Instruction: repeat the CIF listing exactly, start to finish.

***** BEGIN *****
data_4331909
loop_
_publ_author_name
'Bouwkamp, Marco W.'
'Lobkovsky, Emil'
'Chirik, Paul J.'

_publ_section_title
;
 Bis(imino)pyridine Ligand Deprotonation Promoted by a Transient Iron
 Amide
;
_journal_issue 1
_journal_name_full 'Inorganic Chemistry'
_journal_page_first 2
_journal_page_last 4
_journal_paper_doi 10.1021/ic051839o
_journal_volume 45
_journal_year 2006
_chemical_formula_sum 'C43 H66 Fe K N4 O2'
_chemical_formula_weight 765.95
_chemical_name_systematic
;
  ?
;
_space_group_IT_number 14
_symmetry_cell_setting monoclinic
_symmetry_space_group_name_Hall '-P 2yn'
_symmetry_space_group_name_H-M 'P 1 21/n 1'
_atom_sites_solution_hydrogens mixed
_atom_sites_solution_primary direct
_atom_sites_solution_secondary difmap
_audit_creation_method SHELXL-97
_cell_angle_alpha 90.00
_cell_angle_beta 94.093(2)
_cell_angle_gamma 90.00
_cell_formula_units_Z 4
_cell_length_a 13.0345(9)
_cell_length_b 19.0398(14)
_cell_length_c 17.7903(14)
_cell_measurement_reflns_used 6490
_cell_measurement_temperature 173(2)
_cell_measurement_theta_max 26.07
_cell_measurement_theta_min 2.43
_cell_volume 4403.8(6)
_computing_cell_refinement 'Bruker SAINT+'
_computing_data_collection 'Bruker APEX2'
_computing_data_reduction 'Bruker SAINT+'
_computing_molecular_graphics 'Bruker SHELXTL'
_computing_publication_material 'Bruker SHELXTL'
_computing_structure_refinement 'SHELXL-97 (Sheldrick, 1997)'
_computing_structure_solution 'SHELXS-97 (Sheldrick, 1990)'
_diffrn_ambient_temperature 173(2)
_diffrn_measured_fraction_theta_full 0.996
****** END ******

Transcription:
data_4331909
loop_
_publ_author_name
'Bouwkamp, Marco W.'
'Lobkovsky, Emil'
'Chirik, Paul J.'

_publ_section_title
;
 Bis(imino)pyridine Ligand Deprotonation Promoted by a Transient Iron
 Amide
;
_journal_issue 1
_journal_name_full 'Inorganic Chemistry'
_journal_page_first 2
_journal_page_last 4
_journal_paper_doi 10.1021/ic051839o
_journal_volume 45
_journal_year 2006
_chemical_formula_sum 'C43 H66 Fe K N4 O2'
_chemical_formula_weight 765.95
_chemical_name_systematic
;
  ?
;
_space_group_IT_number 14
_symmetry_cell_setting monoclinic
_symmetry_space_group_name_Hall '-P 2yn'
_symmetry_space_group_name_H-M 'P 1 21/n 1'
_atom_sites_solution_hydrogens mixed
_atom_sites_solution_primary direct
_atom_sites_solution_secondary difmap
_audit_creation_method SHELXL-97
_cell_angle_alpha 90.00
_cell_angle_beta 94.093(2)
_cell_angle_gamma 90.00
_cell_formula_units_Z 4
_cell_length_a 13.0345(9)
_cell_length_b 19.0398(14)
_cell_length_c 17.7903(14)
_cell_measurement_reflns_used 6490
_cell_measurement_temperature 173(2)
_cell_measurement_theta_max 26.07
_cell_measurement_theta_min 2.43
_cell_volume 4403.8(6)
_computing_cell_refinement 'Bruker SAINT+'
_computing_data_collection 'Bruker APEX2'
_computing_data_reduction 'Bruker SAINT+'
_computing_molecular_graphics 'Bruker SHELXTL'
_computing_publication_material 'Bruker SHELXTL'
_computing_structure_refinement 'SHELXL-97 (Sheldrick, 1997)'
_computing_structure_solution 'SHELXS-97 (Sheldrick, 1990)'
_diffrn_ambient_temperature 173(2)
_diffrn_measured_fraction_theta_full 0.996